Is The Nun a worthy contribution to the surprisingly versatile The Conjuring series, or is it as dull and humorless as Sunday school with Sister Jude? Also: meet the brood!

By Macabre Bros and Brahs

Somehow, someway, this September is five years and one month of Macabre Bros. Seems like just yesterday we (Phil and Chris) were reviewing our favorite horror flicks for tens of our friends, but mostly ourselves. Then we got sauced one time, launched The Drinking Games and started getting dozens of hits per week. Dozens! By strangers!! We were so bright-eyed and bushy-tailed once, when it was just the two of us…

(cue the Motown)

But sometimes, you’ve gotta shake shit up. And sometimes, like our namesake Mario Brothers (don’t ask), you’ve gotta give the family rocket-fueled goombas and banana peels — get the picture? Mario Kart is WAY better than the original Mario games.

Anyway, meet the new-and-improved, extended MACABRE BROS. FAMILY in our first group film review! We’re five (give or take) horror-movie fanatics with different opinions about slashers, zombies, exorcisms, Michael Myers and which of the Nightmare on Elm Street sequels is best.

Except who wants to read anymore? Neither do we. This Halloween season, come back for the next big thing from the Macabre Bros and Brahs (rhymes with clodcast…)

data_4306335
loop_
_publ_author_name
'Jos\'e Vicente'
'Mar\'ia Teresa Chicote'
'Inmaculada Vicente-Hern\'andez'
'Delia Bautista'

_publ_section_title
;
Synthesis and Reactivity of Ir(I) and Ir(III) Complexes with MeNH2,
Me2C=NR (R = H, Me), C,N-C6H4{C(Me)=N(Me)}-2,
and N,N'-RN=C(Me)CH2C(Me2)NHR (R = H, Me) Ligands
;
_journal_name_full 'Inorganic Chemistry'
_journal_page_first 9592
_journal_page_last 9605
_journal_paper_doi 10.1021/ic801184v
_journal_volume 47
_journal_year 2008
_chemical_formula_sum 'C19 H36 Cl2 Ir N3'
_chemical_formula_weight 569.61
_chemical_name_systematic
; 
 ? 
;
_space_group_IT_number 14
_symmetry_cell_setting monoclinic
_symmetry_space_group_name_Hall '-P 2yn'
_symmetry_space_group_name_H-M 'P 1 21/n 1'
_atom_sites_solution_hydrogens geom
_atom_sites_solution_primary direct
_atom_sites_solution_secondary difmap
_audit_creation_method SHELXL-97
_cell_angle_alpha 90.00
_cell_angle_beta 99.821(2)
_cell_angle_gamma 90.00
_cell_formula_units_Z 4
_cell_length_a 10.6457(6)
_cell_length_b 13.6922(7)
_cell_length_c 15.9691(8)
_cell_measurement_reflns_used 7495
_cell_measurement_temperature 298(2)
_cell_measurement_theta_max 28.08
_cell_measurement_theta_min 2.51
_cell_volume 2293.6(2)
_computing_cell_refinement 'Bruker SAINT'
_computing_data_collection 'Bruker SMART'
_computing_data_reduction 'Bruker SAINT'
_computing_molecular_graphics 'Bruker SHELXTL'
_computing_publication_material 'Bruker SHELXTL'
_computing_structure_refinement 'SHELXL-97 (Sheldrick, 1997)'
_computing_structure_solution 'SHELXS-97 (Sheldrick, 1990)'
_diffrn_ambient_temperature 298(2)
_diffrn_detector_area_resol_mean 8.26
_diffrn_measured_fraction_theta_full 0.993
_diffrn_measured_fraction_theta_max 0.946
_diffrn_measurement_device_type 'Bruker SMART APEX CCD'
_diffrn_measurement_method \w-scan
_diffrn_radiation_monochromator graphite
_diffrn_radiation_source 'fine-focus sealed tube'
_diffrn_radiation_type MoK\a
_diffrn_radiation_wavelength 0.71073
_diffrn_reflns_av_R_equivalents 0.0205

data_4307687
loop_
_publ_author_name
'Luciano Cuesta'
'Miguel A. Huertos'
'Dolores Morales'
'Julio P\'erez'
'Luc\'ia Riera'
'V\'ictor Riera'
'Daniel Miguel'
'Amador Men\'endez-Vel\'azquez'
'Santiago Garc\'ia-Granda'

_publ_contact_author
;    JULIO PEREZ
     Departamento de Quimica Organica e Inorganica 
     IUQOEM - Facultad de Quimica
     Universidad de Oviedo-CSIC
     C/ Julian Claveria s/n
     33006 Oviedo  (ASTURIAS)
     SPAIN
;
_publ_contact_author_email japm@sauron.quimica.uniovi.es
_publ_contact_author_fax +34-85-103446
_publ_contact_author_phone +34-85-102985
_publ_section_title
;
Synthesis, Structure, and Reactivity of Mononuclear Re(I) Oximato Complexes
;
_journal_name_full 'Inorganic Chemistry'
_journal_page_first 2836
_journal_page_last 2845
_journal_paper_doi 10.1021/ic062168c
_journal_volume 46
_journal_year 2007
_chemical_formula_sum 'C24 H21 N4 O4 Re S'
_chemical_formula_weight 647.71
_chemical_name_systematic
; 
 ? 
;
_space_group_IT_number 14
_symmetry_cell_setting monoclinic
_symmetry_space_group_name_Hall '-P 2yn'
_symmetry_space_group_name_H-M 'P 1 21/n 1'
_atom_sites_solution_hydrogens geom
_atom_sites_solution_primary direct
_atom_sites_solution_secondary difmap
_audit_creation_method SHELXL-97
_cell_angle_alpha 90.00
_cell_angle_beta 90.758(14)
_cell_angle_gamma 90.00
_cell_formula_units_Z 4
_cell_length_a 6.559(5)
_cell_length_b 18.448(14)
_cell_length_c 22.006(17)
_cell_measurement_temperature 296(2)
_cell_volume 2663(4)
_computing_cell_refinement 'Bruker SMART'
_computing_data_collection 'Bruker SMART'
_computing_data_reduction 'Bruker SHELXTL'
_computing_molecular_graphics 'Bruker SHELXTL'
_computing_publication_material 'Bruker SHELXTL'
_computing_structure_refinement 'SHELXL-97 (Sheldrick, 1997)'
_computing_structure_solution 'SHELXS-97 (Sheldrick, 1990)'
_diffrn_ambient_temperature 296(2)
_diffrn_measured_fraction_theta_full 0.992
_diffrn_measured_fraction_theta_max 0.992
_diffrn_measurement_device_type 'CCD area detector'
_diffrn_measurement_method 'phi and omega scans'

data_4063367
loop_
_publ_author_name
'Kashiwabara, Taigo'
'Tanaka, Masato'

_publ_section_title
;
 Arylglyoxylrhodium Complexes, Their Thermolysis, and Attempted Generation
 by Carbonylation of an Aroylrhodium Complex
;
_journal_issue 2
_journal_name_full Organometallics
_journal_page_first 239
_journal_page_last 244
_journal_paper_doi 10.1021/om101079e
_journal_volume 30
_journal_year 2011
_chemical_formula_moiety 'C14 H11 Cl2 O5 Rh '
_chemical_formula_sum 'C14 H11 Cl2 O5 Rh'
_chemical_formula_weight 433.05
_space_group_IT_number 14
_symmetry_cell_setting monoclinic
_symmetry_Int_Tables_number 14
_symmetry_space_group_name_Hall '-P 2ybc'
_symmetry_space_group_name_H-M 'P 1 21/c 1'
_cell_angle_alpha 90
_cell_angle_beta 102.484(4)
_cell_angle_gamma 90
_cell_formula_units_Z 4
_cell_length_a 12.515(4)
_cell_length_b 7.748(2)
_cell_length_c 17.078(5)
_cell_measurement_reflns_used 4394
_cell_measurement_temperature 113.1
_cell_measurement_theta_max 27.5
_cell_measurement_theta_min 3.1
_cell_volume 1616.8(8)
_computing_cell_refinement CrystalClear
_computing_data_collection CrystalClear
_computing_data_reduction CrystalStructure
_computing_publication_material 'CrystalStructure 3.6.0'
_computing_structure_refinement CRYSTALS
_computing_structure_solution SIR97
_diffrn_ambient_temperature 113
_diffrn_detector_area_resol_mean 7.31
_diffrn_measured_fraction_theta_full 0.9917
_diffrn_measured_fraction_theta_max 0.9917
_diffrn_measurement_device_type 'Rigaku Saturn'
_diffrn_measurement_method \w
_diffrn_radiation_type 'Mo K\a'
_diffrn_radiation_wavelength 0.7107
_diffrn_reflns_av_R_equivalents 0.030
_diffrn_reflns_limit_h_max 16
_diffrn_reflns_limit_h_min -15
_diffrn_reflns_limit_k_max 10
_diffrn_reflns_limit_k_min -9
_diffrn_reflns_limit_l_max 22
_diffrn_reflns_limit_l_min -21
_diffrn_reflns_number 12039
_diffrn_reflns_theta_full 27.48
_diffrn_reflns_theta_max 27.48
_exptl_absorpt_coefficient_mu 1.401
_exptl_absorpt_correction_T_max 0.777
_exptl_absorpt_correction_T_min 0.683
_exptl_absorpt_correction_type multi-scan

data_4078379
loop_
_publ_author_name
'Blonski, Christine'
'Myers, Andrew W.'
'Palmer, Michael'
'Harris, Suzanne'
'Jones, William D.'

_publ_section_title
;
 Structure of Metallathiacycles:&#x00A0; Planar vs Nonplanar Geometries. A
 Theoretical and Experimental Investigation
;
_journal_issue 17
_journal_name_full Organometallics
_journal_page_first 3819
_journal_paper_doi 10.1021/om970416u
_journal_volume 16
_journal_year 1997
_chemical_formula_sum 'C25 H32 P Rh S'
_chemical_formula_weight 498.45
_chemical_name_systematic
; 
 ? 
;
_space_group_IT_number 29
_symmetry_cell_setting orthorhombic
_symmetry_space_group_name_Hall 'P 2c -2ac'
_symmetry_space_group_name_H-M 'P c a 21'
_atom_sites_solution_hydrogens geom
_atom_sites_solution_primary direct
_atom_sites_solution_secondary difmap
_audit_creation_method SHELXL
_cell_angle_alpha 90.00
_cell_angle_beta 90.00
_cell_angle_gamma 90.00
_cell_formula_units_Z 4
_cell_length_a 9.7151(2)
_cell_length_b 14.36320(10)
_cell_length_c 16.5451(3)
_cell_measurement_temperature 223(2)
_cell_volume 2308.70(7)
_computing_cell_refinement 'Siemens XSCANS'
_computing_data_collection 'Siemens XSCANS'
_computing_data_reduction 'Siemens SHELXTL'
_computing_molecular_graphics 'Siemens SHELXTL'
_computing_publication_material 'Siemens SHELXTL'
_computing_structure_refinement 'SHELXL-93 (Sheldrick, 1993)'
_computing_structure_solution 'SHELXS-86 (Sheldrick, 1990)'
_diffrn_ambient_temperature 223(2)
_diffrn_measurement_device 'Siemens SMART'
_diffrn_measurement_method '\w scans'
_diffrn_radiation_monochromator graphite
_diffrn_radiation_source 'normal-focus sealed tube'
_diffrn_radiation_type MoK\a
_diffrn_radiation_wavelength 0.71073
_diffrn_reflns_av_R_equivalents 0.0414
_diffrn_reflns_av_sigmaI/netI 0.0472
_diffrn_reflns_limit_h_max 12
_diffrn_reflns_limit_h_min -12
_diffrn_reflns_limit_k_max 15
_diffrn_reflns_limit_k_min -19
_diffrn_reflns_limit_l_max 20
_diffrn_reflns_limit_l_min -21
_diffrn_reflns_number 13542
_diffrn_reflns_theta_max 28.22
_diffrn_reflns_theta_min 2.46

Kailyn gets most of the blame for suggesting The Nun (2018) in the first place, so batter up!




I expected a lot from The Nun walking into the theater. The Conjuring universe has set up a successful franchise, if you pretend the first Annabelle movie didn’t happen. The stories in the films are better than your average possession movies: The demons have motives. Mostly. But The Nun is still a bit of an enigma.

Viewers were first introduced to the demon nun in The Conjuring 2. She seems to be following Lorraine Warren. Why the demon picks Lorraine is not explained in that movie and (spoiler alert) it’s not explained in this one either. My horror senses are telling me there is another nun movie on the horizon that will connect this new movie to the second Conjuring.

A lot of the better jump scares in the movie are in the trailer, which is the ultimate sin for any horror movie to commit. There are a few good ones still hiding in there, but they are few and far between. The demon nun herself is only hinted at in the beginning of the movie — we don’t see her face until about 40 minutes into the movie. For a horror movies that’s only 96 minutes, that’s a long time without really showing the titular character.

Despite not having as good a story as its predecessors in The Conjuring universe, The Nun is still a pretty creepy movie. I looked over my shoulder a lot more than was probably safe while driving home from the theater. With a short running time, it seemed like the creepy vibe started almost immediately. From there, it’s a slow build-up to the first real jump scare, which involves a dead nun and the cute, slightly pathetic Frenchman who acts as comic relief and convenient plot device.